Either you have a very broad sense of tank rush or you’re a really terrible player playing against other terrible RTS players and have accumulated a very shallow amount of experience.

    • Warskull says:

      Decoy buildings were useless in C&C. Mirror Image (only on one hero) and hallucination have minimal strategic implications and were more micro and scouting tools. This game is a very different style of RTS than all the other big ones out there. With both Blizzard’s RTS and the C&C series you tend to know the strategy you are going to implement at the loading screen.

      RUSE doesn’t have true fog of war and thus gives just enough info for deception to be possible. They don’t have to scout your fake building, they see it immediately and they know you are making units (they just don’t know what type beyond light, heavy, or air.)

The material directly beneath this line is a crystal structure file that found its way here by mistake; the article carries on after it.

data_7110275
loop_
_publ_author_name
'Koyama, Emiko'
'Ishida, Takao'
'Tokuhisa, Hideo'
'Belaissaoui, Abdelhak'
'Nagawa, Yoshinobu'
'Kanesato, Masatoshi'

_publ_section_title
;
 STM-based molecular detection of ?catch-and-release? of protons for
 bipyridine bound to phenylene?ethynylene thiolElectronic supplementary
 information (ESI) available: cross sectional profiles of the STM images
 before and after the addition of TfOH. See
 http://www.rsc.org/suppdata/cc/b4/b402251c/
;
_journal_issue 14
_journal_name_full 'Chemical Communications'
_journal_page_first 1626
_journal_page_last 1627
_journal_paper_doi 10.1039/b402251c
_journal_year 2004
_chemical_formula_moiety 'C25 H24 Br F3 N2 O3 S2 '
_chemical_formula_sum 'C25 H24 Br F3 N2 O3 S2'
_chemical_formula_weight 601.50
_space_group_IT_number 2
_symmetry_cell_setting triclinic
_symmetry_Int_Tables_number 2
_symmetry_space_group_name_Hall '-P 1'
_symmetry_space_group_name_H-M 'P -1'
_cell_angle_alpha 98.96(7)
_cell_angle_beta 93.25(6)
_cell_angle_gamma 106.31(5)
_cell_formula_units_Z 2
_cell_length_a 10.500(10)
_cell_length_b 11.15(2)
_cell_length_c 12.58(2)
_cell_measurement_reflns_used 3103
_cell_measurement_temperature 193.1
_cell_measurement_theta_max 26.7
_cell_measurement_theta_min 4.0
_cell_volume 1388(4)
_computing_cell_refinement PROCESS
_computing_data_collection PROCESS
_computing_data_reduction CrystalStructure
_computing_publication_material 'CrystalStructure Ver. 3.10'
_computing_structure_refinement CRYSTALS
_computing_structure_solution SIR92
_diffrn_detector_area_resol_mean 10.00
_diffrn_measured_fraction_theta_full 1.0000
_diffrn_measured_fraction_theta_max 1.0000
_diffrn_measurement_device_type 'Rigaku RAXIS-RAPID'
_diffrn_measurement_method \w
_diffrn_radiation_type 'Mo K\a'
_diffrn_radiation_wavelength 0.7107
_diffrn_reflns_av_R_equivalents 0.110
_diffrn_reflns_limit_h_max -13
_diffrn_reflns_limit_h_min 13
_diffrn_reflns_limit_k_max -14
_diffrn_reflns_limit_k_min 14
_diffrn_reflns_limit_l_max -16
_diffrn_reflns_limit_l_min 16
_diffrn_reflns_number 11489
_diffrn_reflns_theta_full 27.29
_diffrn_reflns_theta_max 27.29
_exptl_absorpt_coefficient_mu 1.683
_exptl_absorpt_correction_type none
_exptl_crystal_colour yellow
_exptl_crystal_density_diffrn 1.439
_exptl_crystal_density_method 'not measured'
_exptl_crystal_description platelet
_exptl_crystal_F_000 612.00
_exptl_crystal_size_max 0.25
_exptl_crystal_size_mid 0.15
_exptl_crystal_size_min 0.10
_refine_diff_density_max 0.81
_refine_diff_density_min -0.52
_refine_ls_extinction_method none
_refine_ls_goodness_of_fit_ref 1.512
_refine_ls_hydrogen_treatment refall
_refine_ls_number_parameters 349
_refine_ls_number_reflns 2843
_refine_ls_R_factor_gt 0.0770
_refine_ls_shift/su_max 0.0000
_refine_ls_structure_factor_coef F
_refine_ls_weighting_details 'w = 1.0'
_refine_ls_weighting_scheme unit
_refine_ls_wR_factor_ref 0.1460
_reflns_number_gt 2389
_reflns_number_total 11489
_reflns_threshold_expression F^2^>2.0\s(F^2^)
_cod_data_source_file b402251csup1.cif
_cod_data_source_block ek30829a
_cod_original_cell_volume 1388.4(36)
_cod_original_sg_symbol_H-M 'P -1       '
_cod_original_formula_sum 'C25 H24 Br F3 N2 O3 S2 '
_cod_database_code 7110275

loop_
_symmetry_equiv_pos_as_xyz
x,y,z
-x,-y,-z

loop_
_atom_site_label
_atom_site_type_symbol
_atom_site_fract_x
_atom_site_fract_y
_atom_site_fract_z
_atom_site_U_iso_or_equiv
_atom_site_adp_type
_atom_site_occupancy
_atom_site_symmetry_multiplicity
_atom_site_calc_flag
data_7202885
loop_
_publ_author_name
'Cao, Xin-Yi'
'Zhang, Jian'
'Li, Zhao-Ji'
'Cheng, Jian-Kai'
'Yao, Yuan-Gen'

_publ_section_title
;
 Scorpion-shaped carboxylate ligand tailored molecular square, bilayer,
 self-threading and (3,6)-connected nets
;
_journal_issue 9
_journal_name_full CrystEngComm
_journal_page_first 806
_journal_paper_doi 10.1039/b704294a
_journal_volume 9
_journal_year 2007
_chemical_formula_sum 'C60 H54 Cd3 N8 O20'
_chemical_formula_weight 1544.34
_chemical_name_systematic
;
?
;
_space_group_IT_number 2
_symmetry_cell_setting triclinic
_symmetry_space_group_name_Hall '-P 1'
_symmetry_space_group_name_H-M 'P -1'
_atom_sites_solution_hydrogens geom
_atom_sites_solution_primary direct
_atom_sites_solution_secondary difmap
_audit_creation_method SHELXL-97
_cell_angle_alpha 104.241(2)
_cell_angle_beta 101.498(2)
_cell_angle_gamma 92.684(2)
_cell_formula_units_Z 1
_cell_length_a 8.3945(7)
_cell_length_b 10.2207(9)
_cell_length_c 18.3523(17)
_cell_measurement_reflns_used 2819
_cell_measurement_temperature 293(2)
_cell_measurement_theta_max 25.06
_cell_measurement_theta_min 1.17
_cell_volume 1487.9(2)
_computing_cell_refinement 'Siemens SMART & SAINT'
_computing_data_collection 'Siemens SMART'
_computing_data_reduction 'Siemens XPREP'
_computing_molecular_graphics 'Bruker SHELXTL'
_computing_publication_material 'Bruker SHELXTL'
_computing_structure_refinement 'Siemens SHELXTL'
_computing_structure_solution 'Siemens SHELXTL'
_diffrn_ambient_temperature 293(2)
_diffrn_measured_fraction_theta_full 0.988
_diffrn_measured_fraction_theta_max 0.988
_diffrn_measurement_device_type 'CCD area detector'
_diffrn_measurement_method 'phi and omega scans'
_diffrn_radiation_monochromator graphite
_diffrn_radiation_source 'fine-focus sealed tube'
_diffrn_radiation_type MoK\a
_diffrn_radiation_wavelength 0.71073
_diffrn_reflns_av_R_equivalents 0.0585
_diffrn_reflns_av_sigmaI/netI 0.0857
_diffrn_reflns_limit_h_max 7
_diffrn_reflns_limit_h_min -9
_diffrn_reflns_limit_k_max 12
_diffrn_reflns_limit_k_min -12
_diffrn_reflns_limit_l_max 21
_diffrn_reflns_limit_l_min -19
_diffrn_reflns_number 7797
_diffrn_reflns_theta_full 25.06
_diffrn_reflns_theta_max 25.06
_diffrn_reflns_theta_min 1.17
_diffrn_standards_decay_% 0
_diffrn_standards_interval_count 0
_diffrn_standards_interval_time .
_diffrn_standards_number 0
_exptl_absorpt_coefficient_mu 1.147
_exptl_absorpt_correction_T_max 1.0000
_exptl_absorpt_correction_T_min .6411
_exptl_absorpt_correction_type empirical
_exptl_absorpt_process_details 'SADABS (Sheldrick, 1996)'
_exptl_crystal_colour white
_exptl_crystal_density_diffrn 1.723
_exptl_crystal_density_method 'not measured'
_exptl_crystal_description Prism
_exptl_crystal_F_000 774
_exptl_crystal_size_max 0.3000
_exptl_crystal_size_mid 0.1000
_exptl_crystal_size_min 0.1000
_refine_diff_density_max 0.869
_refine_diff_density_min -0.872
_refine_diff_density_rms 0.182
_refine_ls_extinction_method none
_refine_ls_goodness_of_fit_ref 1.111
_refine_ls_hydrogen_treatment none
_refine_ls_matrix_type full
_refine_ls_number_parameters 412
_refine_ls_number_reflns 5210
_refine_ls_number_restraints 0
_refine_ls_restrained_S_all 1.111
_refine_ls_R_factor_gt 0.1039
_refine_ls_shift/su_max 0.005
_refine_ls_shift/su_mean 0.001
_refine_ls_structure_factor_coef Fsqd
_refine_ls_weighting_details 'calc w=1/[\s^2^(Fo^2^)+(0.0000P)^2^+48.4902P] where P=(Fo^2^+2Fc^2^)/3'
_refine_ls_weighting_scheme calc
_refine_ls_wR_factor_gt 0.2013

@DH:
      You can’t really tank rush in RUSE. Most rushes have simple counters that makes an all in rush a bad play. 1-2 infantry units in the forest beat basically an infinite amount of tanks if they get surprise attacks. Should buy you time to get out anti-tank guns. Infantry rushes get mowed down by defensive guns. The only rush that will probably give you trouble is an air rush the first few times you run into it.

      Ruse is very much more about controlling the map and making the opponent react to you.

    • ScubaMonster says: